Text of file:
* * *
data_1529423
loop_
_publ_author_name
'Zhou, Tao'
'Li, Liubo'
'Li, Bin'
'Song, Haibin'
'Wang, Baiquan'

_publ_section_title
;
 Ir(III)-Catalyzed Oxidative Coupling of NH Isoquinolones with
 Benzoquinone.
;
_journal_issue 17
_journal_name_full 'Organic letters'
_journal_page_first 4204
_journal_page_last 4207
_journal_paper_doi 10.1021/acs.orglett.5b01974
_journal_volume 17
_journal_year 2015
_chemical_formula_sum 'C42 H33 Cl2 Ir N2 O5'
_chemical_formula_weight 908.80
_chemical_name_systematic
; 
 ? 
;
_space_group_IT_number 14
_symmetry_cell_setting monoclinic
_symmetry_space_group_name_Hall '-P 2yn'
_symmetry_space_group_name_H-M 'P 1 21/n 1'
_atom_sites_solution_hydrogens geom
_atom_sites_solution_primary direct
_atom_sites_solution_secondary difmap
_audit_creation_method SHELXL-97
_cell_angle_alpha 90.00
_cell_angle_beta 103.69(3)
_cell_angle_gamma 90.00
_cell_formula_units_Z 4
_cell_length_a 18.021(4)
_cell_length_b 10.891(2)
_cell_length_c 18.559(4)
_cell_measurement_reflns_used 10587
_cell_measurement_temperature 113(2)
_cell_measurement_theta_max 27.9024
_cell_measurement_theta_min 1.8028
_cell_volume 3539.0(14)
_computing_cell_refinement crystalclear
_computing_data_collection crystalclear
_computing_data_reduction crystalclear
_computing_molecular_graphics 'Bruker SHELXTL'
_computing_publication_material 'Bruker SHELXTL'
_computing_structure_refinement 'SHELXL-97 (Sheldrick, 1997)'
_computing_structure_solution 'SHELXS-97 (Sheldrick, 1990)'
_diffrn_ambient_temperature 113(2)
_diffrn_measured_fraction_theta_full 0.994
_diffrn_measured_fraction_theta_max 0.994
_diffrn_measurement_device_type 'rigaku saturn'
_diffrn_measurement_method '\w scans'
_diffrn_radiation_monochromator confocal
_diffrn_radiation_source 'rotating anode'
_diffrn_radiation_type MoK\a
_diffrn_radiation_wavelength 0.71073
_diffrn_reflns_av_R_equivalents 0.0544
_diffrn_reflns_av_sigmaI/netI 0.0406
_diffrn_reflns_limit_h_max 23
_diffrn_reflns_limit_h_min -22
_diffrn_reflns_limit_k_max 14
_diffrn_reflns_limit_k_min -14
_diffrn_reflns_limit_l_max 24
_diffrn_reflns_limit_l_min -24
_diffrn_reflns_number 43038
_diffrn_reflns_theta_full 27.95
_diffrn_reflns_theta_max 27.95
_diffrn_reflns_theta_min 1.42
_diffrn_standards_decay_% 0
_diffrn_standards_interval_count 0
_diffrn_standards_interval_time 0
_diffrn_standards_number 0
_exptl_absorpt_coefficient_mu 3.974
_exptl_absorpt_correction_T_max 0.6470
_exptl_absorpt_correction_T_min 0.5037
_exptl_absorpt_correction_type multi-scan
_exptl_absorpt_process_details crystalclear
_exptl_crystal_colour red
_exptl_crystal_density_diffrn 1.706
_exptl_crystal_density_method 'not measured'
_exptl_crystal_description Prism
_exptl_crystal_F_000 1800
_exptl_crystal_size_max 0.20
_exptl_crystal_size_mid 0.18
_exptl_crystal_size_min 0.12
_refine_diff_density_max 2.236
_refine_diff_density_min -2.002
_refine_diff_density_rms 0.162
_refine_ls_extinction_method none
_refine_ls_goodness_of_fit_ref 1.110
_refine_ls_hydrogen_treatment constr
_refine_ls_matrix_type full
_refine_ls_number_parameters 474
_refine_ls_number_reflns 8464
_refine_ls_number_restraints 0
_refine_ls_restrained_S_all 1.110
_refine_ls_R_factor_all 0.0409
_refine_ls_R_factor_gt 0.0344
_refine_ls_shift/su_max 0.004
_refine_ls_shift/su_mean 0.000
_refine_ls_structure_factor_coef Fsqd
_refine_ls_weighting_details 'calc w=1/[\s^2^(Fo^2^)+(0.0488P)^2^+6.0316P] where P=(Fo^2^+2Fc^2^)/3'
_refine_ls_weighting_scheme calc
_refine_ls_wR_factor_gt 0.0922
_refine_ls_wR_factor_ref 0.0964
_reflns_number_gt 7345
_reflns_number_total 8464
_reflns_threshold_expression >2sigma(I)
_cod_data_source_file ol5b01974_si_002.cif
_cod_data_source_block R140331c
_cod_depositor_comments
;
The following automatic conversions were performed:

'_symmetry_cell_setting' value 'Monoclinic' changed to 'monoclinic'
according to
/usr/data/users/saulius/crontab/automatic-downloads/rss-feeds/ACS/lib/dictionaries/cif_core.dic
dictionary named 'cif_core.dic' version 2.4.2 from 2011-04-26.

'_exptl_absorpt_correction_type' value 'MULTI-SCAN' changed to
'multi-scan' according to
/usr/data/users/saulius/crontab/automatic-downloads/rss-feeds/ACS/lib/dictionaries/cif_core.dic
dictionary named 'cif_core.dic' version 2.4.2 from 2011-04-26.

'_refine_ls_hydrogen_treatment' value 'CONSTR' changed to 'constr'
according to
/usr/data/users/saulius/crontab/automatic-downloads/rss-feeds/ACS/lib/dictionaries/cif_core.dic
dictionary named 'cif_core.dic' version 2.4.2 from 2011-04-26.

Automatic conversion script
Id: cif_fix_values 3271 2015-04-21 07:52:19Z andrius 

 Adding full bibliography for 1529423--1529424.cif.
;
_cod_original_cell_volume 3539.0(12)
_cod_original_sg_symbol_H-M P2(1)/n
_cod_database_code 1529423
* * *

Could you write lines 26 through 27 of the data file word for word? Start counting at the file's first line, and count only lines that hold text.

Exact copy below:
;
_space_group_IT_number 14